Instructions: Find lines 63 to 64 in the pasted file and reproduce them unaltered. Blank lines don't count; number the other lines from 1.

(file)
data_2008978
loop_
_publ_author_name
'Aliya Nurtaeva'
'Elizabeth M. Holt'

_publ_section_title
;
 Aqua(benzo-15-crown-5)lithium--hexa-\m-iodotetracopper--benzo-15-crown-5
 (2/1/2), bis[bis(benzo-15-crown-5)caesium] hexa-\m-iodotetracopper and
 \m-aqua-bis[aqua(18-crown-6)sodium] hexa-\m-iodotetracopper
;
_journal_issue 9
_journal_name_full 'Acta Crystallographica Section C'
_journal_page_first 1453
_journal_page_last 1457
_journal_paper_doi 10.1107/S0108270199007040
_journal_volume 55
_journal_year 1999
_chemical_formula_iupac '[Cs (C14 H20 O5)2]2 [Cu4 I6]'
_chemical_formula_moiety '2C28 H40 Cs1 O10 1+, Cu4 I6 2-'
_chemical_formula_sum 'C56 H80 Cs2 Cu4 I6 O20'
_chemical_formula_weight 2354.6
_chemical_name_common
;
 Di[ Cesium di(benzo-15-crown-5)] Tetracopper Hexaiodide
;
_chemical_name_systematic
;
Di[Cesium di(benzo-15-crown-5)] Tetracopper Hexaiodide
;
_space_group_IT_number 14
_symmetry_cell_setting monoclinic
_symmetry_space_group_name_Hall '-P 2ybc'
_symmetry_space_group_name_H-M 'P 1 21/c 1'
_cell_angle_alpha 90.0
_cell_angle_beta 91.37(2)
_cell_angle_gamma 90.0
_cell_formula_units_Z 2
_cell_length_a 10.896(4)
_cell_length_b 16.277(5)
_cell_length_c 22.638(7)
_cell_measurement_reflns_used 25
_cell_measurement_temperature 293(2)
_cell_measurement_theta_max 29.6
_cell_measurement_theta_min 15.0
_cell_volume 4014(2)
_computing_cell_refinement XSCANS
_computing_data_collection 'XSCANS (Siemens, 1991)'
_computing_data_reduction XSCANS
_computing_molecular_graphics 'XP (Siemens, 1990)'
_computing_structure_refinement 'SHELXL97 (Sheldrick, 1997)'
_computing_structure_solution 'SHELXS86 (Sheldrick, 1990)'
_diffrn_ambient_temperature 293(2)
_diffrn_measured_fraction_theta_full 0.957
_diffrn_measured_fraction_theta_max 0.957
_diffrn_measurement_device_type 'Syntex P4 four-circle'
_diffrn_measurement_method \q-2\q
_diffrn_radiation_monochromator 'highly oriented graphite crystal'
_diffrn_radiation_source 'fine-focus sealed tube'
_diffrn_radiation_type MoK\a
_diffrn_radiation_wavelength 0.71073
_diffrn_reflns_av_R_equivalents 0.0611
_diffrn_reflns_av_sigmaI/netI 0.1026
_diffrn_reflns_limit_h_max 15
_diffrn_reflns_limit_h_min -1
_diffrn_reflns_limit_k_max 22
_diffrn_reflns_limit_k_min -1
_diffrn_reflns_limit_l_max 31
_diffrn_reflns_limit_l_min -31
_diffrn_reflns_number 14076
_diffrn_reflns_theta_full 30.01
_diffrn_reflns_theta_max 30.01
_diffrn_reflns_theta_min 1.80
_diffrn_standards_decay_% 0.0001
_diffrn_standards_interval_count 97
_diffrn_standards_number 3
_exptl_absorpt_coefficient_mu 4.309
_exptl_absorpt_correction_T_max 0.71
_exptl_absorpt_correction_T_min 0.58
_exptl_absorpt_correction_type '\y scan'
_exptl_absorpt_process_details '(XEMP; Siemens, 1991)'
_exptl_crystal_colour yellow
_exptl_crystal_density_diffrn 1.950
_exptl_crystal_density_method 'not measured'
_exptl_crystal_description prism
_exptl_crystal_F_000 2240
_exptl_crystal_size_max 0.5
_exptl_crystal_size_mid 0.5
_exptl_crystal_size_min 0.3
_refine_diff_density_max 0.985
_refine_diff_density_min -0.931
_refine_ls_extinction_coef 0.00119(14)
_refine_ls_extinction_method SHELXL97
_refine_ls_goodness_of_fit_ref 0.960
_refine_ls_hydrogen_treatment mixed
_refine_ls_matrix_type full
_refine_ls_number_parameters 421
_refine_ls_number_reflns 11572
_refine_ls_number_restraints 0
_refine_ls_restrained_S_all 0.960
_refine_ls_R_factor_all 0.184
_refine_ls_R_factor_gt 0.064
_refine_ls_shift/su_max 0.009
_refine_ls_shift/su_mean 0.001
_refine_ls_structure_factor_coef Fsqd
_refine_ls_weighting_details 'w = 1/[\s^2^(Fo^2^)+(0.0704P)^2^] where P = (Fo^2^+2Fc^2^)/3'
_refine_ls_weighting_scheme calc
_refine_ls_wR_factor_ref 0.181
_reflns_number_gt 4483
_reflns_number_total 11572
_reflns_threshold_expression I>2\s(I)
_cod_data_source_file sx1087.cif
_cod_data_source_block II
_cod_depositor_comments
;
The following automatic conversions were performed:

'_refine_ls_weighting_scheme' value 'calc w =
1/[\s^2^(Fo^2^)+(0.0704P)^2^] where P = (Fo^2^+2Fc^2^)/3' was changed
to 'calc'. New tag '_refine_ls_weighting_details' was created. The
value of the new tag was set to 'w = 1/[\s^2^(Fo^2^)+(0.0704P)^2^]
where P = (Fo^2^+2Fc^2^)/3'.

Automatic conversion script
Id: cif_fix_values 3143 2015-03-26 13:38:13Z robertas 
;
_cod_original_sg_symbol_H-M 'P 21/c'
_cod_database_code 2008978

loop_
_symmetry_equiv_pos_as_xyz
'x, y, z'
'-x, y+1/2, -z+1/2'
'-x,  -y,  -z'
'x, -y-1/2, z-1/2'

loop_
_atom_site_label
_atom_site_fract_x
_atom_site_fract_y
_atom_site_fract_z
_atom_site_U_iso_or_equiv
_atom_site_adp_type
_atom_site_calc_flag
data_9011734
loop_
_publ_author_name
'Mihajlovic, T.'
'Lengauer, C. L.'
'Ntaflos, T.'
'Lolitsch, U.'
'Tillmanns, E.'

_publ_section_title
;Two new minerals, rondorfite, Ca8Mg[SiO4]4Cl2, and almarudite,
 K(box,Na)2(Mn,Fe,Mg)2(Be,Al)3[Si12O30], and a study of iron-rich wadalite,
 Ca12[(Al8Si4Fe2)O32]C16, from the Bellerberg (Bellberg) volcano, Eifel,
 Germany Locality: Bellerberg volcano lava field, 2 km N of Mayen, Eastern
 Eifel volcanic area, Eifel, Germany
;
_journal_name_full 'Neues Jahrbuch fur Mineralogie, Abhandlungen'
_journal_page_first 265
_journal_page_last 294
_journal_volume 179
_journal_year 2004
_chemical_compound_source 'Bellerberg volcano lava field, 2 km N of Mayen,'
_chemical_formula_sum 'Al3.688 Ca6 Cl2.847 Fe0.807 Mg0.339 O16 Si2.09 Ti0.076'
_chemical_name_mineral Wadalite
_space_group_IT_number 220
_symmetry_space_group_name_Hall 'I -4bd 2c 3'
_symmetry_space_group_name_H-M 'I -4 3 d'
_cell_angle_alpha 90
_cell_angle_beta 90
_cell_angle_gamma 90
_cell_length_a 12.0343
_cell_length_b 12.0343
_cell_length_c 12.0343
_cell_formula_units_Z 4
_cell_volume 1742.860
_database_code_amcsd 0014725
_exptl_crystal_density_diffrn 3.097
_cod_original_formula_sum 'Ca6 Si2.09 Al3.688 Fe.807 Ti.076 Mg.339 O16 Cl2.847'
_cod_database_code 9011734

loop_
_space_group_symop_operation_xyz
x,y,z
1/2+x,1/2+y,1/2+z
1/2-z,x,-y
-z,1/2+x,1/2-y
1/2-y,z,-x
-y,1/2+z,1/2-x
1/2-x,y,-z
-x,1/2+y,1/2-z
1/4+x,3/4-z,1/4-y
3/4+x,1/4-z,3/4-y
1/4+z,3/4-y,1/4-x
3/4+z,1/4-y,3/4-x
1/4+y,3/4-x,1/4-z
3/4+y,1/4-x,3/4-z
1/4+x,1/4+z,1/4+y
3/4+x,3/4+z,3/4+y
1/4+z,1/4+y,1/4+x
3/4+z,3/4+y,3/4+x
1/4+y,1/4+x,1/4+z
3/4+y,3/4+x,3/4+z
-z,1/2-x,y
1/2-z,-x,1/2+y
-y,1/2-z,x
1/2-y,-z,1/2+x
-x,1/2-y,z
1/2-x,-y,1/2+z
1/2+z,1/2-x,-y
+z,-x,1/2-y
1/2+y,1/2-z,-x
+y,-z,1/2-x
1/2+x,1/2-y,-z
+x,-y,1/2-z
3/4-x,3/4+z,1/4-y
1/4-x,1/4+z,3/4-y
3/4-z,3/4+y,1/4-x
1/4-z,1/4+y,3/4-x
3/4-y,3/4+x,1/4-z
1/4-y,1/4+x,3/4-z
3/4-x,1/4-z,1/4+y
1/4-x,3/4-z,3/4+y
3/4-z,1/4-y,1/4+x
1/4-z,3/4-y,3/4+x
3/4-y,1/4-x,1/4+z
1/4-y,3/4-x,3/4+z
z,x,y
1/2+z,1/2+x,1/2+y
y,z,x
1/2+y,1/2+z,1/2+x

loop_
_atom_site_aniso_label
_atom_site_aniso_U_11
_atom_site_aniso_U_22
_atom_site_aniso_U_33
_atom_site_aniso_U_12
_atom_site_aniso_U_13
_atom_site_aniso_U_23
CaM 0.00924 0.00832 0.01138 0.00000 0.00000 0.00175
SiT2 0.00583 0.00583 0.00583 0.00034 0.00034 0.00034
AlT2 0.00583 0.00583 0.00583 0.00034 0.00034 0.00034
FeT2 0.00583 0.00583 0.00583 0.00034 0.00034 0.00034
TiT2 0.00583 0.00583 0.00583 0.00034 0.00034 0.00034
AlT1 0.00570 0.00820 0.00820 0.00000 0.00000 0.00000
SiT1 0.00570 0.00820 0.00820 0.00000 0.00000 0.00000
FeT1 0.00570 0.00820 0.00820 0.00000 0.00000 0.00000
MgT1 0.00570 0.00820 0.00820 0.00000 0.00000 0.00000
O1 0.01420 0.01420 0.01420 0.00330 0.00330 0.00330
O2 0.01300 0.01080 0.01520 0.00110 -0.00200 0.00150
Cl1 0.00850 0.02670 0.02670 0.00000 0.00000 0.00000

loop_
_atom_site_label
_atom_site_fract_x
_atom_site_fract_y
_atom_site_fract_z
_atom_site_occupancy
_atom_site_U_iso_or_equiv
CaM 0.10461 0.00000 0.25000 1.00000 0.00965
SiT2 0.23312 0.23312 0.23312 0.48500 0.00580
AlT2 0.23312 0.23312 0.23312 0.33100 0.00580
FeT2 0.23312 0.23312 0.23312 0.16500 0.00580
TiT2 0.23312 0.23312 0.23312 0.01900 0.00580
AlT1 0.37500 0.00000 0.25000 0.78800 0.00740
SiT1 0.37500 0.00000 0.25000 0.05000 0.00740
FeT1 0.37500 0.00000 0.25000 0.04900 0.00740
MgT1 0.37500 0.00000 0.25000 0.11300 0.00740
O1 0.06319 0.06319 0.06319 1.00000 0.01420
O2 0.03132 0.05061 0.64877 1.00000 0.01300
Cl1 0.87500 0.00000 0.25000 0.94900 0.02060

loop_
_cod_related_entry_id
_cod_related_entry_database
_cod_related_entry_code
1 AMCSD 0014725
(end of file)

_diffrn_reflns_av_sigmaI/netI 0.1026
_diffrn_reflns_limit_h_max 15